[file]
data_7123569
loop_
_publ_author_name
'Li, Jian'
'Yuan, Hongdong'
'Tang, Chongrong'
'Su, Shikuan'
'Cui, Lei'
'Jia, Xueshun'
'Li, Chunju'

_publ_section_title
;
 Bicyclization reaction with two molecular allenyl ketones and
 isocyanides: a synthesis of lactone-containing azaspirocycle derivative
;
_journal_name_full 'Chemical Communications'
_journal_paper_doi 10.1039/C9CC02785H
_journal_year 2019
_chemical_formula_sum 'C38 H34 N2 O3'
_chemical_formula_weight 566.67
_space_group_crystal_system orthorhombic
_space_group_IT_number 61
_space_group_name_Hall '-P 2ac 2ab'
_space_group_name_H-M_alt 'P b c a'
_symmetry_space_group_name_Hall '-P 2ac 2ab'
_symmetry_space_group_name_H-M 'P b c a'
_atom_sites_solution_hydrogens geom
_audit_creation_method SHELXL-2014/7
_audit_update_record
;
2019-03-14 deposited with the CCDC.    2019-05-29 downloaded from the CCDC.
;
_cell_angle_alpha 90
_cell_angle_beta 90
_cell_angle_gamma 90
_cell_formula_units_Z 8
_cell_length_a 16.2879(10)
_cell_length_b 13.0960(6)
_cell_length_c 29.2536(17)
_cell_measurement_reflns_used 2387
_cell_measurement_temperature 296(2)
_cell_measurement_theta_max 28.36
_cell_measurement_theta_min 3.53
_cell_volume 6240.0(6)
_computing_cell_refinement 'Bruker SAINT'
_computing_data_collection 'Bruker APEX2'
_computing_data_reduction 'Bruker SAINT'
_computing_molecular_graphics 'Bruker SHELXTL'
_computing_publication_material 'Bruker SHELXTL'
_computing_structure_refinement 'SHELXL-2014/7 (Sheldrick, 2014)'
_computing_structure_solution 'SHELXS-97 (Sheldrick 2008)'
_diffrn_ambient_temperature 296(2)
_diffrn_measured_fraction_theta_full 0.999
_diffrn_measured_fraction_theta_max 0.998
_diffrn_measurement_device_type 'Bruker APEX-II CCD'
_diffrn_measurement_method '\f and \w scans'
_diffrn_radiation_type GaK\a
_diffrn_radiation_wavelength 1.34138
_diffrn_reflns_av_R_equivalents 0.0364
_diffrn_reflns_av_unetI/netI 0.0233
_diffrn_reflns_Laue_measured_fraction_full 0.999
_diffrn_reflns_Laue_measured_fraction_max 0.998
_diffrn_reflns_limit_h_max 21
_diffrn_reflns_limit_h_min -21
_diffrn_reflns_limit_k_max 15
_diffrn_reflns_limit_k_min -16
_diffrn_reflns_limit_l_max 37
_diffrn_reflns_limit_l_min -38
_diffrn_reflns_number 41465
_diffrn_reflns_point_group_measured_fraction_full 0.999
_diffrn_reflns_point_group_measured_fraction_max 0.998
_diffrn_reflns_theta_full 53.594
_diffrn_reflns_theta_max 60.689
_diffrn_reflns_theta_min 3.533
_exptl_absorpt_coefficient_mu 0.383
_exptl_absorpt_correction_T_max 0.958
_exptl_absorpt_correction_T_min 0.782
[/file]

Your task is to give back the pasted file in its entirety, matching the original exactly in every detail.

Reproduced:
data_7123569
loop_
_publ_author_name
'Li, Jian'
'Yuan, Hongdong'
'Tang, Chongrong'
'Su, Shikuan'
'Cui, Lei'
'Jia, Xueshun'
'Li, Chunju'

_publ_section_title
;
 Bicyclization reaction with two molecular allenyl ketones and
 isocyanides: a synthesis of lactone-containing azaspirocycle derivative
;
_journal_name_full 'Chemical Communications'
_journal_paper_doi 10.1039/C9CC02785H
_journal_year 2019
_chemical_formula_sum 'C38 H34 N2 O3'
_chemical_formula_weight 566.67
_space_group_crystal_system orthorhombic
_space_group_IT_number 61
_space_group_name_Hall '-P 2ac 2ab'
_space_group_name_H-M_alt 'P b c a'
_symmetry_space_group_name_Hall '-P 2ac 2ab'
_symmetry_space_group_name_H-M 'P b c a'
_atom_sites_solution_hydrogens geom
_audit_creation_method SHELXL-2014/7
_audit_update_record
;
2019-03-14 deposited with the CCDC.    2019-05-29 downloaded from the CCDC.
;
_cell_angle_alpha 90
_cell_angle_beta 90
_cell_angle_gamma 90
_cell_formula_units_Z 8
_cell_length_a 16.2879(10)
_cell_length_b 13.0960(6)
_cell_length_c 29.2536(17)
_cell_measurement_reflns_used 2387
_cell_measurement_temperature 296(2)
_cell_measurement_theta_max 28.36
_cell_measurement_theta_min 3.53
_cell_volume 6240.0(6)
_computing_cell_refinement 'Bruker SAINT'
_computing_data_collection 'Bruker APEX2'
_computing_data_reduction 'Bruker SAINT'
_computing_molecular_graphics 'Bruker SHELXTL'
_computing_publication_material 'Bruker SHELXTL'
_computing_structure_refinement 'SHELXL-2014/7 (Sheldrick, 2014)'
_computing_structure_solution 'SHELXS-97 (Sheldrick 2008)'
_diffrn_ambient_temperature 296(2)
_diffrn_measured_fraction_theta_full 0.999
_diffrn_measured_fraction_theta_max 0.998
_diffrn_measurement_device_type 'Bruker APEX-II CCD'
_diffrn_measurement_method '\f and \w scans'
_diffrn_radiation_type GaK\a
_diffrn_radiation_wavelength 1.34138
_diffrn_reflns_av_R_equivalents 0.0364
_diffrn_reflns_av_unetI/netI 0.0233
_diffrn_reflns_Laue_measured_fraction_full 0.999
_diffrn_reflns_Laue_measured_fraction_max 0.998
_diffrn_reflns_limit_h_max 21
_diffrn_reflns_limit_h_min -21
_diffrn_reflns_limit_k_max 15
_diffrn_reflns_limit_k_min -16
_diffrn_reflns_limit_l_max 37
_diffrn_reflns_limit_l_min -38
_diffrn_reflns_number 41465
_diffrn_reflns_point_group_measured_fraction_full 0.999
_diffrn_reflns_point_group_measured_fraction_max 0.998
_diffrn_reflns_theta_full 53.594
_diffrn_reflns_theta_max 60.689
_diffrn_reflns_theta_min 3.533
_exptl_absorpt_coefficient_mu 0.383
_exptl_absorpt_correction_T_max 0.958
_exptl_absorpt_correction_T_min 0.782